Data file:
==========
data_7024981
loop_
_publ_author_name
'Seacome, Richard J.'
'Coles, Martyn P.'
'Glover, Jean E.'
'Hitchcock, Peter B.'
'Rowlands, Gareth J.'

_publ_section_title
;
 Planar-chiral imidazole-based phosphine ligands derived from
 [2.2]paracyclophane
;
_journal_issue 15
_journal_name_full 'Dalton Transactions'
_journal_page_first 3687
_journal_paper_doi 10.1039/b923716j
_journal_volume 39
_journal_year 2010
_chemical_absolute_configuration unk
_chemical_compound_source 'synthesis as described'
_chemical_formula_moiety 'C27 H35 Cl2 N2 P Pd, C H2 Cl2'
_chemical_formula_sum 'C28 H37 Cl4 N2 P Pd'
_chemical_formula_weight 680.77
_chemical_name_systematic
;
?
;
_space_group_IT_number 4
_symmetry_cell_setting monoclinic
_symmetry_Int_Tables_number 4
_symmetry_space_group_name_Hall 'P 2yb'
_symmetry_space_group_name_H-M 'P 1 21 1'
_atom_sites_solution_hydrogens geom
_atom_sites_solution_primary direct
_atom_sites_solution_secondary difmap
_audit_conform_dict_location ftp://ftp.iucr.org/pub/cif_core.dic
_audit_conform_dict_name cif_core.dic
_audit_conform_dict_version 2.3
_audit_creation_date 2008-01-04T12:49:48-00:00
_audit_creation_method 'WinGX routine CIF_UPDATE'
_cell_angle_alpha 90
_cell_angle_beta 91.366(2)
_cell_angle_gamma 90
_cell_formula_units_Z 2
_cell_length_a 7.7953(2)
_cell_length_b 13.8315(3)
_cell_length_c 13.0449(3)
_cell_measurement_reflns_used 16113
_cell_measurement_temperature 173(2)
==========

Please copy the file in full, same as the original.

data_7024981
loop_
_publ_author_name
'Seacome, Richard J.'
'Coles, Martyn P.'
'Glover, Jean E.'
'Hitchcock, Peter B.'
'Rowlands, Gareth J.'

_publ_section_title
;
 Planar-chiral imidazole-based phosphine ligands derived from
 [2.2]paracyclophane
;
_journal_issue 15
_journal_name_full 'Dalton Transactions'
_journal_page_first 3687
_journal_paper_doi 10.1039/b923716j
_journal_volume 39
_journal_year 2010
_chemical_absolute_configuration unk
_chemical_compound_source 'synthesis as described'
_chemical_formula_moiety 'C27 H35 Cl2 N2 P Pd, C H2 Cl2'
_chemical_formula_sum 'C28 H37 Cl4 N2 P Pd'
_chemical_formula_weight 680.77
_chemical_name_systematic
;
?
;
_space_group_IT_number 4
_symmetry_cell_setting monoclinic
_symmetry_Int_Tables_number 4
_symmetry_space_group_name_Hall 'P 2yb'
_symmetry_space_group_name_H-M 'P 1 21 1'
_atom_sites_solution_hydrogens geom
_atom_sites_solution_primary direct
_atom_sites_solution_secondary difmap
_audit_conform_dict_location ftp://ftp.iucr.org/pub/cif_core.dic
_audit_conform_dict_name cif_core.dic
_audit_conform_dict_version 2.3
_audit_creation_date 2008-01-04T12:49:48-00:00
_audit_creation_method 'WinGX routine CIF_UPDATE'
_cell_angle_alpha 90
_cell_angle_beta 91.366(2)
_cell_angle_gamma 90
_cell_formula_units_Z 2
_cell_length_a 7.7953(2)
_cell_length_b 13.8315(3)
_cell_length_c 13.0449(3)
_cell_measurement_reflns_used 16113
_cell_measurement_temperature 173(2)